Barium swallow

Your doctor has requested that you have a barium swallow. We hope the following information will answer some of the questions you may have about this procedure.

What is a barium swallow?

It is an examination of the oesophagus (food pipe) and the stomach. These areas of your body cannot normally be seen on X-ray images.

The procedure uses a type of X-ray, called fluoroscopy, to view images in real time.

The images are taken as you swallow a white liquid (called barium) down into your stomach. The procedure is carried out by a specialist radiographer.

How do I prepare for a barium swallow?

Please do not eat or drink for a minimum of 4 hours before your appointment time. If you need to, you can take small sips of water or clear fluid. Diabetic patients to ensure blood sugars are maintained.

Continue to take your normal medication unless otherwise instructed; however please inform us if you are allergic to anything.

If you are diabetic please ensure your blood sugars are maintained.

The procedure uses X-rays and the amount of radiation used is very low, however if you think you may be pregnant please inform the Imaging department before attending the appointment. The telephone number for the Imaging department can be found on the appointment letter.

On the day of the procedure

  • You will arrive at Gate 18 and a member of the Imaging team will take you through to the fluoroscopy waiting room.
  • The specialist radiographer will discuss the procedure with you. You will be given an opportunity to ask questions. If you are happy to proceed you will be asked to change into a hospital gown.
  • You will be asked to stand next to the X-ray machine and you will then be asked to take mouthfuls of the liquid barium and to swallow it as the X-ray images are taken. The specialist radiographer will take a number of X-rays to watch the barium pass through your oesophagus and into your stomach.
  • You may be asked to stand in different positions so the oesophagus and stomach can be viewed from several angles.
  • The examination is usually complete within 20 minutes, but may take longer. You may need to wait for a few minutes afterwards so we can make sure we have all the necessary information.

After the examination

  • There will still be some barium retained in the bowel and your stools will appear whitish in colour for a couple of days.
  • Barium can occasionally cause constipation, so we recommend that you drink plenty of fluids afterwards.
  • You can eat and drink normally after the examination. Eating a high fibre diet like bran or wholemeal bread can help, but the main thing is to drink plenty of fluids.

What are the risks associated with a barium swallow?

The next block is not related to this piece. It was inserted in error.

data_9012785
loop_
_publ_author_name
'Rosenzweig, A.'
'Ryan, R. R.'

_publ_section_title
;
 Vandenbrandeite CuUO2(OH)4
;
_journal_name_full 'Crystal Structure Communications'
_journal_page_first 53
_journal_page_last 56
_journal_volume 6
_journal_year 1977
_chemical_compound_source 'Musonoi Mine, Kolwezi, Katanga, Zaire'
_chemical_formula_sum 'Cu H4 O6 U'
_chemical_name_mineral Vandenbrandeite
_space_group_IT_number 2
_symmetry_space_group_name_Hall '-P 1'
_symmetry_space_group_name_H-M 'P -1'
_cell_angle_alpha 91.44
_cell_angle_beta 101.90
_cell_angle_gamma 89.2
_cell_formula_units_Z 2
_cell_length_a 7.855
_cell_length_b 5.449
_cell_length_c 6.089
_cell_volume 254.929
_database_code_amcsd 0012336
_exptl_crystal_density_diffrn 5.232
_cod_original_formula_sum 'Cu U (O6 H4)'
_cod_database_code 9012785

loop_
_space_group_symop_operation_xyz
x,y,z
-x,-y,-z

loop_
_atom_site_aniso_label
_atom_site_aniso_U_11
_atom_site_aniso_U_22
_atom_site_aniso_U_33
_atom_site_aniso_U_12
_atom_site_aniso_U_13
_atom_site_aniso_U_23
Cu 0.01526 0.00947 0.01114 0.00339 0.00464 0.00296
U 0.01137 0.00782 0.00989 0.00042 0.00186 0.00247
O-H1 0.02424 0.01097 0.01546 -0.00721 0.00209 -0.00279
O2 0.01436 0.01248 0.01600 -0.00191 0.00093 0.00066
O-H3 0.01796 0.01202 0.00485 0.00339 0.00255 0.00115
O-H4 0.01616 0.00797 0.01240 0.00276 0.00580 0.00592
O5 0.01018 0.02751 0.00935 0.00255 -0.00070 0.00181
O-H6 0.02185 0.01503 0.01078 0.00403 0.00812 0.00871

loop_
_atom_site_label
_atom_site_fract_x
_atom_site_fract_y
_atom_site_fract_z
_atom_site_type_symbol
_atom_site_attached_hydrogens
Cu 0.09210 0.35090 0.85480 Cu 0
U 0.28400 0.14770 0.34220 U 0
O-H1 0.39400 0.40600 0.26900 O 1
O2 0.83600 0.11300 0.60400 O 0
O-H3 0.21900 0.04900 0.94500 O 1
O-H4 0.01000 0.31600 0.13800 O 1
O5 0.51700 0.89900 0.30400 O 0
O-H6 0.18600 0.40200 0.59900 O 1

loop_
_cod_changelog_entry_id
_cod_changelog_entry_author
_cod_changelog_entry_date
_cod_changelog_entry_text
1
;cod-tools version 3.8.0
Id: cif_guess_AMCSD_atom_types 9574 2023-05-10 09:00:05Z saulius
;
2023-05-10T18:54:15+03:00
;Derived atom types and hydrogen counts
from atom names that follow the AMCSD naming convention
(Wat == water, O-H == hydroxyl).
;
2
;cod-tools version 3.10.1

Barium swallows are generally regarded as a very safe test and problems rarely occur. The barium liquid is not absorbed by the body as it only coats the walls of the oesophagus, stomach and bowel.

  • If you have difficulty in swallowing there is a risk of aspiration (breathing in) the barium. Please inform the Imaging department before your appointment if you are known to aspirate when you drink.
  • Fluoroscopy involves the use of X-rays; however with modern equipment the risk is very low (NRPB 2014).

How will I get the results?

You will not get an indication of the result at the time of the examination, as analysis of the images will take place after you have left the department.

The specialist radiographer and a radiologist (specialist imaging doctor) will report on review your examination at the earliest opportunity. A written report will follow and this will be sent to the doctor who requested the examination. Allow 7-10 days for the doctor to receive the report.

Finally we hope this information is helpful. If you have any questions either before or after the procedure, the staff in the Imaging department will be happy to answer them.

The telephone number for the X-ray department can be found on the appointment letter. 

References / other resources

Public Health England (2014) “Guidance – Exposure to ionising radiation from medical imaging: safety advice”

Guy’s and St Thomas’ NHS Foundation Trust (2019) “Having a barium swallow”

BSGAR (2011) British Society of GI and Abdominal Radiology Barium Swallow Patient Information Leaflet

How to contact us

Telephone: 0300 555 0103

If you or the individual you are caring for need support reading this information please ask a member of staff for advice.

If you’re an overseas visitor, you may need to pay for your treatment or you could face fraud or bribery
charges, so please contact the overseas office:

Barium swallow